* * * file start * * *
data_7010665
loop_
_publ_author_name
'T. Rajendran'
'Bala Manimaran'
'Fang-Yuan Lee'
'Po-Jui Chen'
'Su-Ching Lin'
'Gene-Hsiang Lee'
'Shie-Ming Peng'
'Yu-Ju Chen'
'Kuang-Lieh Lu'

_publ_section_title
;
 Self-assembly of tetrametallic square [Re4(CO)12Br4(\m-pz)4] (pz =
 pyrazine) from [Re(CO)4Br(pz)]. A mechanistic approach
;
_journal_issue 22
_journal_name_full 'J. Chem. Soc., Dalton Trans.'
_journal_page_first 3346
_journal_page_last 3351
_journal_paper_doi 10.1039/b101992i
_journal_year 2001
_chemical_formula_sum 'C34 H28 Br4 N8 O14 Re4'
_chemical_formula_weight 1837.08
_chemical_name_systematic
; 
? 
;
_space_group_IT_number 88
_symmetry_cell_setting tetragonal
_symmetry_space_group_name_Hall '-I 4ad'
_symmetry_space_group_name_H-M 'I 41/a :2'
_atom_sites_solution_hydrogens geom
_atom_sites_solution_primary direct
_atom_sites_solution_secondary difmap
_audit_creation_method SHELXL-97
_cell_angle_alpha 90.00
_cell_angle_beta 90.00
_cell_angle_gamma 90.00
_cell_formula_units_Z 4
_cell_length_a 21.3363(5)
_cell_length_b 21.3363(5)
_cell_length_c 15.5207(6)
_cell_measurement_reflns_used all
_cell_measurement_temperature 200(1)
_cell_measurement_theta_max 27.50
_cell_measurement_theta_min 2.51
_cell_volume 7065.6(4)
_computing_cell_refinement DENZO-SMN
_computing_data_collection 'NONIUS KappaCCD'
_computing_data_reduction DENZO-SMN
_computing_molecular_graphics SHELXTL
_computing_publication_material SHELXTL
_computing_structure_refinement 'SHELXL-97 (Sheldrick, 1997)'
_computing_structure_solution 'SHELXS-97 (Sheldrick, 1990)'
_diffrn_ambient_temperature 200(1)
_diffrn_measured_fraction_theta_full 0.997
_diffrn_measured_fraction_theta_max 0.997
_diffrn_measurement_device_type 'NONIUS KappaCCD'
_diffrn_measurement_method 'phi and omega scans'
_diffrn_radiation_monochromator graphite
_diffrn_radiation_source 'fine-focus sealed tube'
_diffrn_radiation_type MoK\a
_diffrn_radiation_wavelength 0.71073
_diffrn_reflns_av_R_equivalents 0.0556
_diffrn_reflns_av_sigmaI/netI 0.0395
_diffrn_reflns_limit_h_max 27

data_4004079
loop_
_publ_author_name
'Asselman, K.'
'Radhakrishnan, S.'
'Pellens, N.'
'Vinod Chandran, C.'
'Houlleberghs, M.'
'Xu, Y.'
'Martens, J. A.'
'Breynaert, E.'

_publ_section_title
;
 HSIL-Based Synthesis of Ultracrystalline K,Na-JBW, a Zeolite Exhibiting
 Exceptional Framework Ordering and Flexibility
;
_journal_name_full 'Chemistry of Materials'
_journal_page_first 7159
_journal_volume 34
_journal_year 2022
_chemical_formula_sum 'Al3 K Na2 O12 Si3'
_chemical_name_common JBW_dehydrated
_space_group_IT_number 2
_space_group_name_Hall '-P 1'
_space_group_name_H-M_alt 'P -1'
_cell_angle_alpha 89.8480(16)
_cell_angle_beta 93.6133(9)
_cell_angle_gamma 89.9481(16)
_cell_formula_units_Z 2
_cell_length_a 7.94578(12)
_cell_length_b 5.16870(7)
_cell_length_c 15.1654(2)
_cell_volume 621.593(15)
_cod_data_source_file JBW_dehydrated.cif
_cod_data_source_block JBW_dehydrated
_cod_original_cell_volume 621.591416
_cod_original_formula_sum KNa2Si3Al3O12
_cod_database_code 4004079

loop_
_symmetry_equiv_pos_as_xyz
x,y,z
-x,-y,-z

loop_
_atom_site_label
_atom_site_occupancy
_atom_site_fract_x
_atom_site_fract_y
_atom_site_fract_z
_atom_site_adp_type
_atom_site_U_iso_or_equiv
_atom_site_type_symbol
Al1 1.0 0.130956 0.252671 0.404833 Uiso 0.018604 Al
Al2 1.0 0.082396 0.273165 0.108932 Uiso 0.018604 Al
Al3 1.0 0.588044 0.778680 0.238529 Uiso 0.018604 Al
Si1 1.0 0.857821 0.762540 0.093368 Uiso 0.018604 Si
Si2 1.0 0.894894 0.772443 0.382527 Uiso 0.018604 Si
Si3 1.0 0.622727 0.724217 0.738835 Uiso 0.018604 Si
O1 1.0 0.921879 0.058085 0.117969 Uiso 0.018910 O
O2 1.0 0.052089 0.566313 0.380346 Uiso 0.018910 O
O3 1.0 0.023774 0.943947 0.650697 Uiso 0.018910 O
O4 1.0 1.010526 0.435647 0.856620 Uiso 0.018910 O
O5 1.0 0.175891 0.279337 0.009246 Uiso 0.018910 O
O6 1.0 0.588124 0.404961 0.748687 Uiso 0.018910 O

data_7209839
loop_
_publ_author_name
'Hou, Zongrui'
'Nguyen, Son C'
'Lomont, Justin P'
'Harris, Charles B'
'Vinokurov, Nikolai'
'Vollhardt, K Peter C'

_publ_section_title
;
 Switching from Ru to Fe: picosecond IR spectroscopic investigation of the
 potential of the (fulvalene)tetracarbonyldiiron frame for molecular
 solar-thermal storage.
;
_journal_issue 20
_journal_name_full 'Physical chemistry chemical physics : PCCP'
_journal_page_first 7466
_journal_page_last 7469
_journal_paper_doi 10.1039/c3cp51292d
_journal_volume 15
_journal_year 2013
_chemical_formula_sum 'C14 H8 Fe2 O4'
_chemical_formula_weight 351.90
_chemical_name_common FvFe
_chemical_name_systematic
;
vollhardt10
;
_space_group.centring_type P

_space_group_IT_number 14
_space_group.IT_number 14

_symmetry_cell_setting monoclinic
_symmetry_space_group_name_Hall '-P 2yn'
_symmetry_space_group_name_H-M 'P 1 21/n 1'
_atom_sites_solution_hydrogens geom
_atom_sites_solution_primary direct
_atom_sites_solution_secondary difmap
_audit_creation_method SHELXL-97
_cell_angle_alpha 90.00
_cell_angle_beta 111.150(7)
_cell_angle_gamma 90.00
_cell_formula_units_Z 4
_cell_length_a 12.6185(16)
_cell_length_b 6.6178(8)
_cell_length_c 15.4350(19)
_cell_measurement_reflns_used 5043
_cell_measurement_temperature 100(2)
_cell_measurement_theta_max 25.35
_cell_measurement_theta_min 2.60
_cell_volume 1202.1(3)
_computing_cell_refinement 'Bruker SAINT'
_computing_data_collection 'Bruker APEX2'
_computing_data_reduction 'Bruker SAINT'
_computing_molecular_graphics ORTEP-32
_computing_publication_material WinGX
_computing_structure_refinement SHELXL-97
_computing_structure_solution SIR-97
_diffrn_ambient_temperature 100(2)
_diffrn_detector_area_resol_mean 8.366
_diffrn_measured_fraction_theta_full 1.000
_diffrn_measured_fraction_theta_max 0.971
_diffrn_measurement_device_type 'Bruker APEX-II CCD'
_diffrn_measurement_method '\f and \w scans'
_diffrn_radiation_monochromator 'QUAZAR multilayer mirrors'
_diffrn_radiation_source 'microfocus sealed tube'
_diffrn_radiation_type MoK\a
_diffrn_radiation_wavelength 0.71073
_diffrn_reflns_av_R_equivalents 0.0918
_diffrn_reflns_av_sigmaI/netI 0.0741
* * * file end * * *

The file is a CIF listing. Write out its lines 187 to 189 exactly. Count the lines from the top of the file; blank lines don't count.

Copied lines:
_computing_publication_material WinGX
_computing_structure_refinement SHELXL-97
_computing_structure_solution SIR-97